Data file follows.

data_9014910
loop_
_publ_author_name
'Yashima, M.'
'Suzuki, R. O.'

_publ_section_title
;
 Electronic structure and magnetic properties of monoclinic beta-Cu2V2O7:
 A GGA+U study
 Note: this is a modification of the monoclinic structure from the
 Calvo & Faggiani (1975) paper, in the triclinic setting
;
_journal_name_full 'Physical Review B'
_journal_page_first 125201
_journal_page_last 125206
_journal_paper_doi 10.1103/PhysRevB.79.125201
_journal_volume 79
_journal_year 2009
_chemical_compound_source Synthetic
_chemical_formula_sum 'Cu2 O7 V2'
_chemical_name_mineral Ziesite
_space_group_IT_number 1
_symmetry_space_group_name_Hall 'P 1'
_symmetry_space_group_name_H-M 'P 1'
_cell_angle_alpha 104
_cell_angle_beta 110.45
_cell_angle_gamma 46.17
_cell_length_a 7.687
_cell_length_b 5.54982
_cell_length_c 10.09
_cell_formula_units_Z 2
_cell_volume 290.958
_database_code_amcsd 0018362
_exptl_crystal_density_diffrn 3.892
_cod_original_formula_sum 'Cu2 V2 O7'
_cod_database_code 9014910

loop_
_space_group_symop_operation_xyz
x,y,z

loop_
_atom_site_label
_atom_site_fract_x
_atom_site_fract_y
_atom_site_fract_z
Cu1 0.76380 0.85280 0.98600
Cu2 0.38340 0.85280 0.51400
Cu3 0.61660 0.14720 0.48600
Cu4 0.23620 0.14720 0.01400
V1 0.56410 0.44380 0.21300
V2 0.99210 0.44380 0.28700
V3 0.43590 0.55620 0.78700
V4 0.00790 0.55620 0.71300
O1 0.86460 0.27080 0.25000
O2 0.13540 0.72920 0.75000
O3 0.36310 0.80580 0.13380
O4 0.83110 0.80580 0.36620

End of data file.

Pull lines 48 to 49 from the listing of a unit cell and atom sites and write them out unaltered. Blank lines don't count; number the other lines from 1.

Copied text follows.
Cu4 0.23620 0.14720 0.01400
V1 0.56410 0.44380 0.21300